Rasmussen Poll Gets Campaign Name Wrong
U.S. Senate Candidate Cam Cavasso doubts the accuracy of the latest Rasmussen poll released Monday September 15, 2014.
Cam Cavasso stated today: “The Rasmussen poll can be described as skewed at best for voters to gauge the Hawaii Senate race. Firstly, Rasmussen used my legal name “Campbell Cavasso” in their questions rather than my usual name and campaign messaging name “Cam Cavasso”.”
Rasmussen’s Question #2 asked “I’m going to read you a short list of people in the news. For each, please let me know if you have a very favorable, somewhat favorable, somewhat unfavorable, or very unfavorable impression. You’ve never heard of that person, just let me know.
18% of the voters polled in the Rasmussen poll are reported to have an unfavorable view of Schatz, and Schatz’s name was correct in both questions. The Rasmussen poll also indicated that 36% of people had never heard of Campbell Cavasso, compared to 3% for Schatz, and a total of 19% for both candidates weren’t sure of their view. Cam added “Granted, the bias of Hawaii’s media towards and extensive coverage of democrats might be in play in name recognition, but most of my friends from childhood wouldn’t even be able to identify who you are talking about if you referred to me as “Cambell Cavasso.” “Campbell” is also unlikely to be immediately identified by voters. Our campaign messaging is in the name “Cam”, and “Cam Cavasso” will be on the ballot. We know this makes a difference in Hawaii and for polling.”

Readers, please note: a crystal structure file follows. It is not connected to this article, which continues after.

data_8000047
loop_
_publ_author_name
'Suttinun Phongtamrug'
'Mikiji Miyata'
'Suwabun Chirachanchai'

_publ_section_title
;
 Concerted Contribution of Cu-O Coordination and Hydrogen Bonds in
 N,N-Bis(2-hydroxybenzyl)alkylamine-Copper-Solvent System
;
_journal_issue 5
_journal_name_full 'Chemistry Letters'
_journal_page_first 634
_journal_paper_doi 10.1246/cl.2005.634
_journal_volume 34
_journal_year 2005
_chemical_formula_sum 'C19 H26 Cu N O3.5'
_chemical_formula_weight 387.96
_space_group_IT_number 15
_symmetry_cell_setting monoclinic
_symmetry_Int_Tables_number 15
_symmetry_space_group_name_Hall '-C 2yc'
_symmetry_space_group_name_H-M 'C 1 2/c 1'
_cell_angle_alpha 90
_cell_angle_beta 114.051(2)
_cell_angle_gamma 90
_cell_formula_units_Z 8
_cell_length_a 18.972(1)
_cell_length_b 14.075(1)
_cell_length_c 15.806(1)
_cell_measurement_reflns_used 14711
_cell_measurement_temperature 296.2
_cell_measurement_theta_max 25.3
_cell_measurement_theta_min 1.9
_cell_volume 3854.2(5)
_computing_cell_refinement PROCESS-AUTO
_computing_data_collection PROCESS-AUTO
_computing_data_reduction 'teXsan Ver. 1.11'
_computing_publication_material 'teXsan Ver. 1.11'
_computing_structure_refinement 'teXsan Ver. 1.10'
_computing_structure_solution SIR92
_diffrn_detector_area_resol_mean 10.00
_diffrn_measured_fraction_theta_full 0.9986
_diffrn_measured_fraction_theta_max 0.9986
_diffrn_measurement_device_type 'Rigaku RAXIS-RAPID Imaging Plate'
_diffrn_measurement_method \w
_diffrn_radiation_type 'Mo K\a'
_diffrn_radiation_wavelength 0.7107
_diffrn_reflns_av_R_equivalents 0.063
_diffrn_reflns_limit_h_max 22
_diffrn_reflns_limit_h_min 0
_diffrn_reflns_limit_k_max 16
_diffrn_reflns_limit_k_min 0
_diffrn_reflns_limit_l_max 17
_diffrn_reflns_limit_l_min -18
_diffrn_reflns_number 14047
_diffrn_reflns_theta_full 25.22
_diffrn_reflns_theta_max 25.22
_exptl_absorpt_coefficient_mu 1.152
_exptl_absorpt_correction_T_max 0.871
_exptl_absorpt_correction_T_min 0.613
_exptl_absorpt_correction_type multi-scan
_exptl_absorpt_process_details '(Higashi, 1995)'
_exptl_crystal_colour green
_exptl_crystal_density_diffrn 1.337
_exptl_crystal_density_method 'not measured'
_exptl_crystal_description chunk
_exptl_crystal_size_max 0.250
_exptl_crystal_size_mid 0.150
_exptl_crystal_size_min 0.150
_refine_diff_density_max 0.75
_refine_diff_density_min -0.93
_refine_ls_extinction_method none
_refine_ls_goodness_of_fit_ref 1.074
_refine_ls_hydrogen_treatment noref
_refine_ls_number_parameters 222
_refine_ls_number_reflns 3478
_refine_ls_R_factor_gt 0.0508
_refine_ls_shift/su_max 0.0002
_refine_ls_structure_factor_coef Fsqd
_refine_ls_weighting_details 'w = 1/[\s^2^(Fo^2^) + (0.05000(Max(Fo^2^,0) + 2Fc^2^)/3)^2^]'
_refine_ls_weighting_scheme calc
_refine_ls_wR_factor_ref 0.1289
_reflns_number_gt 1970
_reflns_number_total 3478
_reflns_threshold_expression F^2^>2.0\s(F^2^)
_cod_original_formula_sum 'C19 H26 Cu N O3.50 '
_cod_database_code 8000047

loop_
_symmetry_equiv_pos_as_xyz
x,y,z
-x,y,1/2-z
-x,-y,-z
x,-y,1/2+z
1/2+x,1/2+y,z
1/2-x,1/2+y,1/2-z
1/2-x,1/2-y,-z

Secondly, Rasmussen also prefaced a question with the Party name “Republican” which instantly prejudices the response for a typically blue state. Rasmussen asked in Question #1 “If the 2014 special election for U.S. Senate was held today, would you vote for Republican Campbell Cavasso or Democrat Brian Schatz?”. “In Hawaii, we have historically drawn higher winning numbers when the party label does not precede a name (Hawaii history), and when asked, I say “my mother was a Democrat, my father a Republican, but I prefer to call myself simply Hawaiian. Voters laugh and get it.” Cam explains
The Cam Cavasso campaign contacted Rasmussen Reports who responded that they would make a note of the information for the future.